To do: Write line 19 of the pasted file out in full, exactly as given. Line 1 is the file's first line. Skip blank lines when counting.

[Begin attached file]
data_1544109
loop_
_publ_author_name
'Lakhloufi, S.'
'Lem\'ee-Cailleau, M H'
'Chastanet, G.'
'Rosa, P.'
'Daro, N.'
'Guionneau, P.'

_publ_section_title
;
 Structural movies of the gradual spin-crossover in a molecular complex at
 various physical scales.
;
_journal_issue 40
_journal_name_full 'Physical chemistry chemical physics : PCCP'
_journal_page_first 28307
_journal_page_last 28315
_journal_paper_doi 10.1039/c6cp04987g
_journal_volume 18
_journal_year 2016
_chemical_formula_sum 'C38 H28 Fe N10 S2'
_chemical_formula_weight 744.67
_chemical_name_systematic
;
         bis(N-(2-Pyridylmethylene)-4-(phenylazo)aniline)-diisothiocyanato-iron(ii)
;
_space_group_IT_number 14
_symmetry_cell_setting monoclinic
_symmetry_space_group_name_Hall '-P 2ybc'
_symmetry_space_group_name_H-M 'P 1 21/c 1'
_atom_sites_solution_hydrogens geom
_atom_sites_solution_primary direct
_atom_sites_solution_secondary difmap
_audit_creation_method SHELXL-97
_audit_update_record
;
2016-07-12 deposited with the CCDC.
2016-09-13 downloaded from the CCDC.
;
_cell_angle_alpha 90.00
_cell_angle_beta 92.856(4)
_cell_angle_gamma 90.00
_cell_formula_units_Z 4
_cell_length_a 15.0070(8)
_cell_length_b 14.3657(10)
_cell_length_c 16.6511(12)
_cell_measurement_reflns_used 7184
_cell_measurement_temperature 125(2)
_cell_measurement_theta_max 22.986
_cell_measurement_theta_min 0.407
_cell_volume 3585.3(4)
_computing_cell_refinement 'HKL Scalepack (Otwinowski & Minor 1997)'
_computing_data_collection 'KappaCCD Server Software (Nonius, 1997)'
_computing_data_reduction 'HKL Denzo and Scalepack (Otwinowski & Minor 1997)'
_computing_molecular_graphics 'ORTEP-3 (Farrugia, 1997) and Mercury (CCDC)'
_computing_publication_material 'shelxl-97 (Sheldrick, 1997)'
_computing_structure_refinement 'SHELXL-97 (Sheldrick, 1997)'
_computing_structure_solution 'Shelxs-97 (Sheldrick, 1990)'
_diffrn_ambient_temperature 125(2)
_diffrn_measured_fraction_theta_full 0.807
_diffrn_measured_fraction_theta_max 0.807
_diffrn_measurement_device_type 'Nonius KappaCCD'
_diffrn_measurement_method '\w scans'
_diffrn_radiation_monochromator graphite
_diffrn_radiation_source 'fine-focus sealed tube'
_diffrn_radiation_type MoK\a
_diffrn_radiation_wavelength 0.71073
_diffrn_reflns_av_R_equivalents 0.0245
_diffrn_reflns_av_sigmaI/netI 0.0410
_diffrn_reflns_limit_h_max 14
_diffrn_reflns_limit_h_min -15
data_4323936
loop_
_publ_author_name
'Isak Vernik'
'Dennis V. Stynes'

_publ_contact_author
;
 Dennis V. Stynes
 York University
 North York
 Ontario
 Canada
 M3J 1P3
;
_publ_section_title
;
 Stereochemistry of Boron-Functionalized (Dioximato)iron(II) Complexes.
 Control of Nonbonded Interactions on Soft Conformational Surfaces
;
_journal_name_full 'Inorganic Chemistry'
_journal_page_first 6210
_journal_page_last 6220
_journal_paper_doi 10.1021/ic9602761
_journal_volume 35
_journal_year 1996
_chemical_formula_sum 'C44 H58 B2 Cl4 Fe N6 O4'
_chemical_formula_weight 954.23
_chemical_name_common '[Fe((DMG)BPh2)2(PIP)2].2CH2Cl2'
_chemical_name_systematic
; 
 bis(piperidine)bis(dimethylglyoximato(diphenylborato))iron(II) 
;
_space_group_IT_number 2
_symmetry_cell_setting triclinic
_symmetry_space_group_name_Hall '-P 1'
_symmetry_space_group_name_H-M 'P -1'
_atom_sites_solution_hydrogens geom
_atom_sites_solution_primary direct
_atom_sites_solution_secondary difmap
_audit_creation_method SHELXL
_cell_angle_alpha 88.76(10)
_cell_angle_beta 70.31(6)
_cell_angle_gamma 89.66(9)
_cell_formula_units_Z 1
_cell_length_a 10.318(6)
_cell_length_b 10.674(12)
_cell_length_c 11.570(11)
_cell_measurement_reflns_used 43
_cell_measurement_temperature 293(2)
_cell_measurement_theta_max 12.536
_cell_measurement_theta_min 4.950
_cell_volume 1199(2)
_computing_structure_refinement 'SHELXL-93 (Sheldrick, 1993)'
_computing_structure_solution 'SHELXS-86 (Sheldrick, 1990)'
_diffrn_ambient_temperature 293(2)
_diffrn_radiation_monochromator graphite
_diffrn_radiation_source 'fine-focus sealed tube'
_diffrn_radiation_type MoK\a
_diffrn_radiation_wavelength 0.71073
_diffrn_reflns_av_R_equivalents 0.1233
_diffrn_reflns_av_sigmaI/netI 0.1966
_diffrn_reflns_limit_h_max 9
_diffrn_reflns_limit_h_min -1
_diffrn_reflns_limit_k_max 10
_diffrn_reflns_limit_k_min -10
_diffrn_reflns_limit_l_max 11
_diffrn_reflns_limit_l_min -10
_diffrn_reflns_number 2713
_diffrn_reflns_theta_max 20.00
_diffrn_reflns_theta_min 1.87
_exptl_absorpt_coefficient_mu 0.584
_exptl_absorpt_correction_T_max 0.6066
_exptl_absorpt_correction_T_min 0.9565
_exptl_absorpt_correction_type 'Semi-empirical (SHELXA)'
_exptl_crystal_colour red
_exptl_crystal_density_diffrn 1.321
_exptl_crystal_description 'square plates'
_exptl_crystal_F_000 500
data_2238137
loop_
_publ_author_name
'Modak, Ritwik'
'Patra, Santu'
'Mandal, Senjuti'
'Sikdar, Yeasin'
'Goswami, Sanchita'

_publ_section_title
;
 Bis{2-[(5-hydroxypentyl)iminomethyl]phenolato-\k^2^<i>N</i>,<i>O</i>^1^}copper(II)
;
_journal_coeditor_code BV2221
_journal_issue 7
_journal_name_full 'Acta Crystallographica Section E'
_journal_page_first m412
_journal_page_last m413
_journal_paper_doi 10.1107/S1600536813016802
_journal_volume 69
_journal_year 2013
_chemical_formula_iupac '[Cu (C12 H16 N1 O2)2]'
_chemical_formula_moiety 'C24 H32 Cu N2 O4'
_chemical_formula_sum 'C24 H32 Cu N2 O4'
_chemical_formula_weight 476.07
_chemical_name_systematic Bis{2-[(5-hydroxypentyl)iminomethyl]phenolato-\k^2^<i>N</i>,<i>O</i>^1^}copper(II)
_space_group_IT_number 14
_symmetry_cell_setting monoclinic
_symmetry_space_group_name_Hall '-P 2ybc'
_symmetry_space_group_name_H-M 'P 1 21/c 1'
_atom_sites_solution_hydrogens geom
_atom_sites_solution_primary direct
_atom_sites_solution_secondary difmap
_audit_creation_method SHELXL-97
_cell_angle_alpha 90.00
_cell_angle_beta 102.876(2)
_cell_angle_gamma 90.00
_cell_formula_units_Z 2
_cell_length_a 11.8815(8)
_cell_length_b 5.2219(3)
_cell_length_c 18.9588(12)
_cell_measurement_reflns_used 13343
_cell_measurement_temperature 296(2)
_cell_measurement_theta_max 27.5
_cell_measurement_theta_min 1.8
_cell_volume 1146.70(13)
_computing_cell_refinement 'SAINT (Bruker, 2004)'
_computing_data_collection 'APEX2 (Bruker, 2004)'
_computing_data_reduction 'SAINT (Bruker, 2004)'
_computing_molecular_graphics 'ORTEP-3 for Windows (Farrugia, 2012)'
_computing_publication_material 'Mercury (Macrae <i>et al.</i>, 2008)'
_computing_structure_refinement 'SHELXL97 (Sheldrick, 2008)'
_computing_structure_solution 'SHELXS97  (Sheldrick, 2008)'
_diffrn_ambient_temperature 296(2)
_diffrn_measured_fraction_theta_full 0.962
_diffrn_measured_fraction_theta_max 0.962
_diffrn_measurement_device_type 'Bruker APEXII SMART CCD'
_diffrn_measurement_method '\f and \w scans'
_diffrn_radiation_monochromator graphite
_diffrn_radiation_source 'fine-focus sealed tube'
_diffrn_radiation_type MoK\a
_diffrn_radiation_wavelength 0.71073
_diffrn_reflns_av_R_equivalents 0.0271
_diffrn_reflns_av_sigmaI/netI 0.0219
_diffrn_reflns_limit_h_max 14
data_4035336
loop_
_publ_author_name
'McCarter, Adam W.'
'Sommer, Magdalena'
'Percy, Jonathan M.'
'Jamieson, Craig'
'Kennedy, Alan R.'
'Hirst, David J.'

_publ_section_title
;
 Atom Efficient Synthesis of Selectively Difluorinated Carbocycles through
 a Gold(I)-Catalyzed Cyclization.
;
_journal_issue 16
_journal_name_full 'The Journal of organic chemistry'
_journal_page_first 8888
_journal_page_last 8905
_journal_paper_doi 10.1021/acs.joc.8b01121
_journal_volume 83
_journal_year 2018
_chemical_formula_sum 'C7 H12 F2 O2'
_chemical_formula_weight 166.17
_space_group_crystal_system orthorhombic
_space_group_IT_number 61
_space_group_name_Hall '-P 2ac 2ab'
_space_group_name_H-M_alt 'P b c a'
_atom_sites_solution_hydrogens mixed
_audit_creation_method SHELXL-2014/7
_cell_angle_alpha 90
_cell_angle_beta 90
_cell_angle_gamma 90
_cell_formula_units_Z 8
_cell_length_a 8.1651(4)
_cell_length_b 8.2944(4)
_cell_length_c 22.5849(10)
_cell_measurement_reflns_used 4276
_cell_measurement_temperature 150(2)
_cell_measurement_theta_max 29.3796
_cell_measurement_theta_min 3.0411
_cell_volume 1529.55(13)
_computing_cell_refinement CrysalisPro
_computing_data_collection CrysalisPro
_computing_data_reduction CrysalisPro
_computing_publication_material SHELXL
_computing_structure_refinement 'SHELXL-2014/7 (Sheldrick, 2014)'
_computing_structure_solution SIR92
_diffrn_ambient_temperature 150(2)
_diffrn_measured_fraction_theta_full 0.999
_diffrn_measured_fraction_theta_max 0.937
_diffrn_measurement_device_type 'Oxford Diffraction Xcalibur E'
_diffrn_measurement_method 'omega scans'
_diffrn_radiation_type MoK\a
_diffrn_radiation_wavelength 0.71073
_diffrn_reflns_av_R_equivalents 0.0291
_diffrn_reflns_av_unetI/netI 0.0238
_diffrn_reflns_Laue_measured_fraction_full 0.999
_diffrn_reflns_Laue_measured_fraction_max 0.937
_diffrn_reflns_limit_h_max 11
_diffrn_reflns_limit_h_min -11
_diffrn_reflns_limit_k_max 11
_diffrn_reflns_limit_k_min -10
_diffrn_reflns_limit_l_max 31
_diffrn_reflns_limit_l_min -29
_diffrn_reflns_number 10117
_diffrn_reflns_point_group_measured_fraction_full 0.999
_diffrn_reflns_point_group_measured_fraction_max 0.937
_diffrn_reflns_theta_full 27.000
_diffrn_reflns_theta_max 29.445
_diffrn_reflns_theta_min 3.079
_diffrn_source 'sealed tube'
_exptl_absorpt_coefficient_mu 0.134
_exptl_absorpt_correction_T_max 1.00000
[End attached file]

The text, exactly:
_journal_paper_doi 10.1039/c6cp04987g